MCA mandates disclosure of payments due to MSEs

February 2019

MCA mandates disclosure of payments due to MSEs

Chapter V of the  Micro, Small and Medium Enterprises Development Act, 2006 mandates buyers who procure goods or services from MSEs to make payments not later than 45 days from the date of acceptance of such goods or services. In case the buyer defaults in making payments within the prescribed timelines, then the buyer becomes liable to pay the outstanding amount with compound interest, on monthly basis, at thrice the rate notified by the Reserve Bank of India. MCA’s notification dated January 22, 2018 is a step further in the direction of ensuring of timely payments. The notification mandates half yearly disclosure of outstanding payments towards goods or services procured from MSEs. The disclosure is to be done before the MCA in e-form MSME Form I. Due date for filing of this form for the period from April to September is October 31 and from October to March is April 30. As per the notification, the due date for filing first return is February 21, 2019, however, as the MCA has not issued the form yet, the due date should be extended. Form requires buyers to furnish reasons for delay in honoring payments. Non-filing of the form or providing incorrect information in the form calls for penalties. While the defaulting company will be liable to pay up to INR 25,000, the defaulting officer will be liable for imprisonment up to 6 months or fine up to INR 300,000 or both.

PSA view – Micro, small and medium enterprises sector has been one of the key catapults to Indian economy over the last five decades. They not only provide employment opportunities at comparatively lower capital cost than large industries but also help in industrialization of rural and backward areas, thereby, reducing regional imbalances and contributing immensely to socio-economic development of the country. It is for these reasons, their payments must be honoured in a timely manner and disclosures with respect to non payment will bring in a greater level of accountability on this matter.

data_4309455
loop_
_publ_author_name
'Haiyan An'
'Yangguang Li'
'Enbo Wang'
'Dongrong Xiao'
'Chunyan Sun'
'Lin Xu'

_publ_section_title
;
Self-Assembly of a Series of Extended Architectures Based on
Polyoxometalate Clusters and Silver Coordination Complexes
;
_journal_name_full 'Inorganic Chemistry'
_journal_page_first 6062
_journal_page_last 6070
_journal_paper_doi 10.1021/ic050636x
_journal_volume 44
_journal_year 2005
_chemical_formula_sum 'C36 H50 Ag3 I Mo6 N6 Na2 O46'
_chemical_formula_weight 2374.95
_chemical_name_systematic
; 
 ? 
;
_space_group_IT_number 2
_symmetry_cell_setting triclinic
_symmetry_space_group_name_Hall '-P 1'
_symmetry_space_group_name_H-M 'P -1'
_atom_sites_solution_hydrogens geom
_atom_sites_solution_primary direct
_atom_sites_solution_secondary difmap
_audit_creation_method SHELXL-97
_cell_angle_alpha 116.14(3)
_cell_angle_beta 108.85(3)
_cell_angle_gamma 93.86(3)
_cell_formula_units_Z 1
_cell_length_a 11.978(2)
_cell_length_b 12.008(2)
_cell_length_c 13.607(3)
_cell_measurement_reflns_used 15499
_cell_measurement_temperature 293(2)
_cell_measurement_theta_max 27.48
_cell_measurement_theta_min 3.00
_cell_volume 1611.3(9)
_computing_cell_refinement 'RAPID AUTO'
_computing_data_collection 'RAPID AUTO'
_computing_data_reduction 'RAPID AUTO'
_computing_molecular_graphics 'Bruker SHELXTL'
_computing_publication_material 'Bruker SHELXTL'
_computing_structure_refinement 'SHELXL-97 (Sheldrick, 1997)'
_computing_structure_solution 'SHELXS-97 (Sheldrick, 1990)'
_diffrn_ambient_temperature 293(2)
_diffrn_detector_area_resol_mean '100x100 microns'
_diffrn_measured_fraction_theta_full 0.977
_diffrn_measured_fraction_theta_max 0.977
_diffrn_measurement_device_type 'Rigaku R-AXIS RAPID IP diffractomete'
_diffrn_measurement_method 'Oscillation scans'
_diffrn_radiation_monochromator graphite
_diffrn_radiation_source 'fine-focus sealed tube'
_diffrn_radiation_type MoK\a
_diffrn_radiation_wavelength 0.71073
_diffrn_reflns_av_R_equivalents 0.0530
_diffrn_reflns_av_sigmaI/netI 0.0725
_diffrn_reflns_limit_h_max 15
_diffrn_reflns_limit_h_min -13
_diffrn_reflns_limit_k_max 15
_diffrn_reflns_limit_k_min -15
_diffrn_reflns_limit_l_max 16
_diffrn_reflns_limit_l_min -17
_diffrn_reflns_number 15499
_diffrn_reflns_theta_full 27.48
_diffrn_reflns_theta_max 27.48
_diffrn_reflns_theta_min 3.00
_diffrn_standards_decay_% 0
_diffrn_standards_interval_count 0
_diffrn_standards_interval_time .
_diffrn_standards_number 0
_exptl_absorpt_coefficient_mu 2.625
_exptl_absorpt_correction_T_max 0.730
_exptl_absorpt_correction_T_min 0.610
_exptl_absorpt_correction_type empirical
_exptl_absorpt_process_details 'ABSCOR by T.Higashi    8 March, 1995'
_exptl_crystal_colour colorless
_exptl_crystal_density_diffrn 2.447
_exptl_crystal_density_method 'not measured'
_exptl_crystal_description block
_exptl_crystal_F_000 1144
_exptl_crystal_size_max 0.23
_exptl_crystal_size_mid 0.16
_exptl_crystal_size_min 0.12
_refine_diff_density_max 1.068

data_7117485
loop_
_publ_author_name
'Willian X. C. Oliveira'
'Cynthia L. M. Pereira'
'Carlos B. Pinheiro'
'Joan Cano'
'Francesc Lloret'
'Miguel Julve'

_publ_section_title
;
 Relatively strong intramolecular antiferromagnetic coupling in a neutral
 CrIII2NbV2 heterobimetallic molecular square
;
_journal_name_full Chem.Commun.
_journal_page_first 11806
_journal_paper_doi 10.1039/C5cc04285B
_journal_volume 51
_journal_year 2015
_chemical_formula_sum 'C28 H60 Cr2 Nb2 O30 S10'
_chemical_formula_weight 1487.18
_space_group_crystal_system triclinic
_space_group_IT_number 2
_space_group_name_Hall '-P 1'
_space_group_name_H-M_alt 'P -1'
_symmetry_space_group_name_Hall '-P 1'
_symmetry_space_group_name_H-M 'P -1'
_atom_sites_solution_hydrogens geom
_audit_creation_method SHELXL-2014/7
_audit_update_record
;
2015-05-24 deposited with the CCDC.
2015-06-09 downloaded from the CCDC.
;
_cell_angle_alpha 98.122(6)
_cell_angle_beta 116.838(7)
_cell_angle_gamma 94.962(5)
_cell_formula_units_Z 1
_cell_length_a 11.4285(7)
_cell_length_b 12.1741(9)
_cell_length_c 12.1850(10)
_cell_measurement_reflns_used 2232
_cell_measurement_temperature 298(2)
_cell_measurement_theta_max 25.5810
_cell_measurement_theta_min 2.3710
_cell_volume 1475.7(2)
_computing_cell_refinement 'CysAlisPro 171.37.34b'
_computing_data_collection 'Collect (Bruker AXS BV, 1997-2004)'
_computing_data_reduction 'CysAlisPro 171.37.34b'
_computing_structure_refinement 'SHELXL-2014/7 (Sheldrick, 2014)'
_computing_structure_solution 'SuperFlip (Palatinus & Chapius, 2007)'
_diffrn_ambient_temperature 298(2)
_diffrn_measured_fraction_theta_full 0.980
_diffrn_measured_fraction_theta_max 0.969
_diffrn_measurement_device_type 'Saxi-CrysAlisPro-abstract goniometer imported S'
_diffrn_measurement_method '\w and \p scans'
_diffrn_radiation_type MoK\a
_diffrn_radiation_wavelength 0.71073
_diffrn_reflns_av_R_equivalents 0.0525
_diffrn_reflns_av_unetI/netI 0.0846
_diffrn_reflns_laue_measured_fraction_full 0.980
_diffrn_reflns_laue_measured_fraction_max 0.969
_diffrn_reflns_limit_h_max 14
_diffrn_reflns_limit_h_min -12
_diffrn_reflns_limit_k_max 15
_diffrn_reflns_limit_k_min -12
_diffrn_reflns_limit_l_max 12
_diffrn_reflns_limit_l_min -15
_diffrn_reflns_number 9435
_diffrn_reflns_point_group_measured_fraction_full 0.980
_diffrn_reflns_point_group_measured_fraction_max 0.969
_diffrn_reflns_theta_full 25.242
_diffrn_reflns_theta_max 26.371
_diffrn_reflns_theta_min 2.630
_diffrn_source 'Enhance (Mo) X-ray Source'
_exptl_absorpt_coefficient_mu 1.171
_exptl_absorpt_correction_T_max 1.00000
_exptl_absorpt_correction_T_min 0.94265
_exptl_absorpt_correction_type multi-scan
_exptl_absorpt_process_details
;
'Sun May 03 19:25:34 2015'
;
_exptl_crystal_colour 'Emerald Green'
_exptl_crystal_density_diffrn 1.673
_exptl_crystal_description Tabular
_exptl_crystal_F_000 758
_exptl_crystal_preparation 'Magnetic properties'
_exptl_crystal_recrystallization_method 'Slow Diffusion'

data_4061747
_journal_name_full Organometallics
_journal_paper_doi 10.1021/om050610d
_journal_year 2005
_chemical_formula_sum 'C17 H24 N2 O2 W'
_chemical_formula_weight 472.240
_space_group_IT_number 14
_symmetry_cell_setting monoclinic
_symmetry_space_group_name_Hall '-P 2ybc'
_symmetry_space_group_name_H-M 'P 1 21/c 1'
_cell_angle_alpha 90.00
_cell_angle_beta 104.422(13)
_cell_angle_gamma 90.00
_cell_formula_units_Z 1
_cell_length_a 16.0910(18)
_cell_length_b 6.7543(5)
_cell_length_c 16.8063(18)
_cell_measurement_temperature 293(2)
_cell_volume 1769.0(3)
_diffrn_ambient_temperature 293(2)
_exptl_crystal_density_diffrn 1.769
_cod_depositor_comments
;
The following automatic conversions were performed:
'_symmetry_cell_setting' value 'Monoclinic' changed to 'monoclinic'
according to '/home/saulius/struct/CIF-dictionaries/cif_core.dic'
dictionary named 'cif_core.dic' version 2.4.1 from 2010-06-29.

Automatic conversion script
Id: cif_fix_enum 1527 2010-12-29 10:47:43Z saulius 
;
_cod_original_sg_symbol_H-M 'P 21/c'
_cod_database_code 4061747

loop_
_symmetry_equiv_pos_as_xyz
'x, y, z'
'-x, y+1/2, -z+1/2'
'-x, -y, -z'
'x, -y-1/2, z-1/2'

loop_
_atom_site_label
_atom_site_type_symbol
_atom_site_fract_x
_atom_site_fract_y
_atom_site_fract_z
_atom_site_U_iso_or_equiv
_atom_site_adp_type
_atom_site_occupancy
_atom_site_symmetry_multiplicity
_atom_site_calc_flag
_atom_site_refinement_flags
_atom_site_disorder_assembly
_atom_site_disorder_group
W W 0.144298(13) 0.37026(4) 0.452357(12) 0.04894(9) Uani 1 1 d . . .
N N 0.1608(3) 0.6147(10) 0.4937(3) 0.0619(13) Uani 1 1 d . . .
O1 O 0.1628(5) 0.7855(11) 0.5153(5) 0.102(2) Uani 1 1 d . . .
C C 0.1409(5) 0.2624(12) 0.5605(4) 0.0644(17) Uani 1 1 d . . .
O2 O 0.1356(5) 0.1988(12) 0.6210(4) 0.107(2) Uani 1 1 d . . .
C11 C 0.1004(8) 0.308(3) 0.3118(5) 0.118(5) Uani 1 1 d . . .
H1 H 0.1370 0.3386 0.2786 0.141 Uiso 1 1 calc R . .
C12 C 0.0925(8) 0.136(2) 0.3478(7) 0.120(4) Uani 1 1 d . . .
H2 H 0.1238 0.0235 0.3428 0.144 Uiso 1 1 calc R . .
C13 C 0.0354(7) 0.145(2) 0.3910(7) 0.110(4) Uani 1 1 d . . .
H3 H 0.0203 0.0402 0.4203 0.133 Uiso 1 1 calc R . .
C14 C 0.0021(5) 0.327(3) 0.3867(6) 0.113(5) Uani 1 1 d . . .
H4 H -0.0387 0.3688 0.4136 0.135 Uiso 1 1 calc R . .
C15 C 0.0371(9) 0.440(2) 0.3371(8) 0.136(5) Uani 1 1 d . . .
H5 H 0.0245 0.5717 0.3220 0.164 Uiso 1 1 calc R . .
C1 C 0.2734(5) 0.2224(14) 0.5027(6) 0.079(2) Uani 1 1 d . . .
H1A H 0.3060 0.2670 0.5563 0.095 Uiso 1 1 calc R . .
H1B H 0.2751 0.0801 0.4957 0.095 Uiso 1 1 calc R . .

MCA procuring Certificate of Incorporation upon incorporation

Section 10A of the Ordinance requires all companies incorporated after November 8, 2018 to procure Certificate of Commencement of Business within 180 days from the date of their incorporation. This is not the same as certificate of incorporation. Application for procuring the certificate has to be filed with the MCA in e-form 20A and any one of the directors of the company can file the application. In the application, the director has to declare that (a) the initial subscribers have paid the subscription amount fully and substantiate that with proof of remittance of such amount to company’s bank account; (b) the company has filed the proofs of verification (such as lease deed, utility bills) of company’s registered office; and (c) registration or approval from sectoral regulator, if required, has been procured. Non compliance calls for a penalty is INR 50,000 on the company and INR 1,000 per day up to total of INR 100,000 on every director of the company. Section 10A gives power to the Registrar of Companies to conduct physical verification of registered offices of companies seeking the certificate and in case of any default, initiate the process for strike off of such company’s name.

PSA view – The new provision under the Ordinance will check a common practice, mostly prevalent in small private companies, where promoters either delay or do not pay the subscription money. Also, sometimes incorporation application is made with a declaration that sectoral approval shall be taken post incorporation but upon incorporation, the requirement is endlessly deferred. In short, the new mandate will act as an added layer of compliance with respect to incorporation procedure.


Mansi A. Gambhir & Jaya Moorjani